I began writing this entry about a week ago and I found that my frame of mind was just a bit too ….. angry. So as I often do, I set it aside to give it more thought and finish it later. After some reflection and talking it over with a few trusted friends, I think I have gained some new perspective and am ready to try it again.
A while ago I went back to the hospital to visit a sweet lady who had been a hospital roommate of mine. She is also battling cancer and is having a rough time of it. I had hoped to bring her some encouragement. When I got there, however, she was enjoying some much-needed sleep so instead I visited with her daughter.
She told me about the rough journey her mother has had over the past few weeks and it broke my heart to hear of her suffering. But the thing that bothered me most was hearing about others who couldn’t handle the reality and unpleasantness of her illness. Deserted her in her time of need.
I’ve heard stories of similar experiences from others and even known of a few folks like this. They can’t deal with it so they close their eyes to it, ignore it, pretend it doesn’t exist, and they run away. They may be the folks who should be stepping up to help, the ones who are needed the most. But POOF! They just vanish. They don’t visit, don’t call, don’t write, can’t even acknowledge what’s happening because THEY can’t handle it! Often this means that responsibilities all fall to one family member, or to a caring friend or neighbor (thank God for them!).
I’ve also witnessed (many times!) husbands who don’t come with their wives for their treatments. They wait in the car, because coming into the oncology office is too depressing to them. OR, worse yet, they go to work and their wife has to drive herself to and from chemo (and fix dinner for him when he gets home). Are you screaming yet?
This is the point where I got really angry, and although I thought it was a righteous anger, perhaps I need to try to view the situation from these peoples’ eyes. I want to tell them to grow up and learn to deal with real life, including the “icky” parts, but perhaps there’s more to their reaction than I realize. Perhaps there is an experience in their past that makes this situation especially painful for them and is why they run from it. I also have to realize that not everyone has faith in Christ, which is what gives me strength and gets me through this. I pray that they will find it.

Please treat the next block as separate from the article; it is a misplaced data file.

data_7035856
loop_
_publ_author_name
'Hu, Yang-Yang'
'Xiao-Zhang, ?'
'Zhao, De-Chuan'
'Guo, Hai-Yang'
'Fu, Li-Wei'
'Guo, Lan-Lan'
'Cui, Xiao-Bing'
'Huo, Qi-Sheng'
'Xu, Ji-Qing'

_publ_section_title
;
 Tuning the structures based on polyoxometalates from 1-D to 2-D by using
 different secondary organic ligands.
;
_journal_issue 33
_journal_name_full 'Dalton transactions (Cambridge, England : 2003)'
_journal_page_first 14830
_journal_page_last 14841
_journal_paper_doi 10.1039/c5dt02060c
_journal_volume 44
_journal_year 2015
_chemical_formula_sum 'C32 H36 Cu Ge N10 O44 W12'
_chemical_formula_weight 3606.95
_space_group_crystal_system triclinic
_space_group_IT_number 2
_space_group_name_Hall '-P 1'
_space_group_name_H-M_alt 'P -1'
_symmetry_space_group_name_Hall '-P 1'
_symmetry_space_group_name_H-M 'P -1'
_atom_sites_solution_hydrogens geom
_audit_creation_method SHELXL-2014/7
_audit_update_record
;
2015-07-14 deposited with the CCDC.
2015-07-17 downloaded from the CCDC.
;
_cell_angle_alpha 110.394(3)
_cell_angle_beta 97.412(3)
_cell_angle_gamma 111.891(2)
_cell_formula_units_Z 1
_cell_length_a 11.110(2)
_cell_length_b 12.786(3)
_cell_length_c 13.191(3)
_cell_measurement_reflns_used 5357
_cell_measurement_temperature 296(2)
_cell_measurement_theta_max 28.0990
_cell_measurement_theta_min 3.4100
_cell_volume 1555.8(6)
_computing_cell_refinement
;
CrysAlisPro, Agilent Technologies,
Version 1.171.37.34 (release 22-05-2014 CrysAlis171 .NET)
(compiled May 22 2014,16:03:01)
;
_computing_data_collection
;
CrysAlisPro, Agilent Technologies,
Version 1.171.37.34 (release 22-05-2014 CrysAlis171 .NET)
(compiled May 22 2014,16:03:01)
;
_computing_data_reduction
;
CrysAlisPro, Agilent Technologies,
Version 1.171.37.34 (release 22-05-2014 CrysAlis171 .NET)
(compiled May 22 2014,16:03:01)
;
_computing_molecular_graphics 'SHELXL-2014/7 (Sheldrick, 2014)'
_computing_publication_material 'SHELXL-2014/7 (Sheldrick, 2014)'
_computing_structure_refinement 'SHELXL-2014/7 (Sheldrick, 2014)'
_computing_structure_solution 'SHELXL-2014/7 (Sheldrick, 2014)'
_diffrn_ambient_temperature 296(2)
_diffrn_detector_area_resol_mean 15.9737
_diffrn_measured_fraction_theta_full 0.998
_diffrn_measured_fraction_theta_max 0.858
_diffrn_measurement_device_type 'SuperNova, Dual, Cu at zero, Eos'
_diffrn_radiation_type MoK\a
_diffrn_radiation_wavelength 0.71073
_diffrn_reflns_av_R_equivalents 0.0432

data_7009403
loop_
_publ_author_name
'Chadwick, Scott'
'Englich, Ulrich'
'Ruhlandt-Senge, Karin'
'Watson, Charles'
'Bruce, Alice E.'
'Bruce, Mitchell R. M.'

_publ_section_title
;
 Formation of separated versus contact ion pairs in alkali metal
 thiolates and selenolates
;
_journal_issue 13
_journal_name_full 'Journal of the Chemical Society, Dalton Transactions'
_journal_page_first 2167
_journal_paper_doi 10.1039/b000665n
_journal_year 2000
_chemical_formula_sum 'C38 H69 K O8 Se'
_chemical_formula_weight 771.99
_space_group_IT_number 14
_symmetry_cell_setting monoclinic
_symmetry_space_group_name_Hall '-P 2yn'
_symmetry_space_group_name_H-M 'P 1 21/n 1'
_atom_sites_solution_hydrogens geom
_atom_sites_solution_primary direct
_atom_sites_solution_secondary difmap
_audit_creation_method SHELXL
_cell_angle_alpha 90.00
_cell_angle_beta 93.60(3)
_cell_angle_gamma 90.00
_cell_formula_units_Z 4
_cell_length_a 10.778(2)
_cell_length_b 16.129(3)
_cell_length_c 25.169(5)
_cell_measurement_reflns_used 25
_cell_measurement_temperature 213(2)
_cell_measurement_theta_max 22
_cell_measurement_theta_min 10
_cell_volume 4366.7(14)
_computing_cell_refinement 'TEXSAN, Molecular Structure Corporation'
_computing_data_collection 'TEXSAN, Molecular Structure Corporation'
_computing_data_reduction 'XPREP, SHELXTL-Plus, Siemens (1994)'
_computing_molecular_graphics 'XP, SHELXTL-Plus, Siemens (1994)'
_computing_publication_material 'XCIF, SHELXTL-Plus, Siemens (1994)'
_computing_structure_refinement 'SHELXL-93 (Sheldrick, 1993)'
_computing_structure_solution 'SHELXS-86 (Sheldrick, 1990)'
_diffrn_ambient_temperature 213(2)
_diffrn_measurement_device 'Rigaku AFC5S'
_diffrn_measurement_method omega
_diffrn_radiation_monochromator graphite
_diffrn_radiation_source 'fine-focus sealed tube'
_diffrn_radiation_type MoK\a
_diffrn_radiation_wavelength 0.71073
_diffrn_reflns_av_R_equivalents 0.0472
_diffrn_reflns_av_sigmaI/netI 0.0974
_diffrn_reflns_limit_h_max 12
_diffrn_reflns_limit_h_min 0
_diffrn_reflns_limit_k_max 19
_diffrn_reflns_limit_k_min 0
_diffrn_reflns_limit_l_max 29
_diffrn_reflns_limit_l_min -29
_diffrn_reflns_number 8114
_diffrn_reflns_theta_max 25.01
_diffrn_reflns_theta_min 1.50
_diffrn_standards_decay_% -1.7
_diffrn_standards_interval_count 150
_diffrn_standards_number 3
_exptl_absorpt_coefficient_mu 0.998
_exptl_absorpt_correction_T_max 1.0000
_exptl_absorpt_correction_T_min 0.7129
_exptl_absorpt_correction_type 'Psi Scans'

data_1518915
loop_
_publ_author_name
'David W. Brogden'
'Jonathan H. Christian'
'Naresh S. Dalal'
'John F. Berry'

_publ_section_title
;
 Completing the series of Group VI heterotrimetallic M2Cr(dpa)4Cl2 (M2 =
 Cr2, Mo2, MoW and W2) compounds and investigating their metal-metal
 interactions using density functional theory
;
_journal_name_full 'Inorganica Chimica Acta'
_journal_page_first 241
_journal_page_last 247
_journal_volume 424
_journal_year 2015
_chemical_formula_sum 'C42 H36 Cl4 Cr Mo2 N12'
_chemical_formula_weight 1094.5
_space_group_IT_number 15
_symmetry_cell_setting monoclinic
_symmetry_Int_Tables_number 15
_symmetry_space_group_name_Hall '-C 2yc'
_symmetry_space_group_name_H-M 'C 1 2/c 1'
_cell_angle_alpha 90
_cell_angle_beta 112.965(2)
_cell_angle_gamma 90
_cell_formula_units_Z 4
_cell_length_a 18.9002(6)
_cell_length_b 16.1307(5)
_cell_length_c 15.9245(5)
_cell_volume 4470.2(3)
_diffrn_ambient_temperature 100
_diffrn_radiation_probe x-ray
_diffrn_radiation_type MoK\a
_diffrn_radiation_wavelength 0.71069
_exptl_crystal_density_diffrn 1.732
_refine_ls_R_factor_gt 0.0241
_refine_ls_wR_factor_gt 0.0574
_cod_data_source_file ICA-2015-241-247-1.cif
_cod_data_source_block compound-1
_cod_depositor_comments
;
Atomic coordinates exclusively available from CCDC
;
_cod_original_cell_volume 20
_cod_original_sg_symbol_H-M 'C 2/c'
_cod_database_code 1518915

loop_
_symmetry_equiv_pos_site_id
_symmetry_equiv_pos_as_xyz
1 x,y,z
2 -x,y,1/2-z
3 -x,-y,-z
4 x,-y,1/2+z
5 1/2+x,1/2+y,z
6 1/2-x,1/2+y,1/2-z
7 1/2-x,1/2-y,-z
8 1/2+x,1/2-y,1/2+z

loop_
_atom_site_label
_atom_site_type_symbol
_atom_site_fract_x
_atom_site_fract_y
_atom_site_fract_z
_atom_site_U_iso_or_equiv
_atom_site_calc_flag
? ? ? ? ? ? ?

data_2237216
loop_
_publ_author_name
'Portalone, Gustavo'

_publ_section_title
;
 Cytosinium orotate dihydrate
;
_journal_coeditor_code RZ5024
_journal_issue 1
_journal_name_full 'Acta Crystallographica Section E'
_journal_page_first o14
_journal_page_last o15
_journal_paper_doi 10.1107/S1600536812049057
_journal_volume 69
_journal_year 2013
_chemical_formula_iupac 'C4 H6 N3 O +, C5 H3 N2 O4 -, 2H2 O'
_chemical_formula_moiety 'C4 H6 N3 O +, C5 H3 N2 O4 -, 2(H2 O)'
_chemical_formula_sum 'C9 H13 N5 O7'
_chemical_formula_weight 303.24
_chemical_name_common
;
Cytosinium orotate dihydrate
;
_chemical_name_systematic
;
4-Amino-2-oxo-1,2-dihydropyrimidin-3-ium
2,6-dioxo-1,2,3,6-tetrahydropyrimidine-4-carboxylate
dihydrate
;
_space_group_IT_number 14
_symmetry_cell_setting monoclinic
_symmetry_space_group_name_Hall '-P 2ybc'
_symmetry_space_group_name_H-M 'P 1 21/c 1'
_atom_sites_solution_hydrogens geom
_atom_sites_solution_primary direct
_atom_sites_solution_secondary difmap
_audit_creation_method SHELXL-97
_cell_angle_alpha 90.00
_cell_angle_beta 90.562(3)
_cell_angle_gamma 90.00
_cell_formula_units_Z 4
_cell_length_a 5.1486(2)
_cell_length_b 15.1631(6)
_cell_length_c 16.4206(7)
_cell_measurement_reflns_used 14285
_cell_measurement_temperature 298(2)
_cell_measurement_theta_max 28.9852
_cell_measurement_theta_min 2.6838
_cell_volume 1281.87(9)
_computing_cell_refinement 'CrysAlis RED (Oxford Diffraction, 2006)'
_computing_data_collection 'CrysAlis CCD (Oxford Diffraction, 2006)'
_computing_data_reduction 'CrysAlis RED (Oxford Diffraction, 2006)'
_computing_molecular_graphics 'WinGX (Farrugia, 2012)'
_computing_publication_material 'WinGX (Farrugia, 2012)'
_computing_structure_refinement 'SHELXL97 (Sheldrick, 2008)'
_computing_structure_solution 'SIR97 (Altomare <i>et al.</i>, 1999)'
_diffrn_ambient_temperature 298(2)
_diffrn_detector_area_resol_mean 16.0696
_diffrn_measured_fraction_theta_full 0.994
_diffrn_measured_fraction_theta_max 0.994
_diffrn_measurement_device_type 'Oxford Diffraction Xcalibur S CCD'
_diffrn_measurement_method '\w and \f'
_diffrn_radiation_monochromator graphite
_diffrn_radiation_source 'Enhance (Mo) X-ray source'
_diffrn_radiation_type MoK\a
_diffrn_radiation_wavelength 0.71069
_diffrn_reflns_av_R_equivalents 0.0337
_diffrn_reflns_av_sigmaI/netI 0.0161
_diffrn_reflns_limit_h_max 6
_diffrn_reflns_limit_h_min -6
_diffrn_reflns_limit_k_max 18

But a friend of mine also pointed out that this kind of reaction may be yet another by-product of this self-centered society we’ve become. Individuals have become so focused on their own happiness and comfort, that they have forgotten how to express compassion to those who are hurting. I want to shake them and remind them that someday life’s “unpleasantness” may happen to them too. Imagine what it’s like for the person facing the illness. We don’t have the luxury of running away – it’s with us 24 hours a day. They may feel guilty and have regrets when it’s too late and that loved one is gone, so try to get a handle on it now. Life isn’t always comfortable and pleasant.
If you are one of those dear sufferers who has been deserted, my heart goes out to you, and I hope you have found comfort in the One who will never leave you or forsake you. Thank you, Lord that when times are tough and humans fail me, You are always by my side.
“Behold, I am with you and will keep you wherever you go, and will bring you back to this land; for I will not leave you until I have done what I have promised you.” Genesis 28:15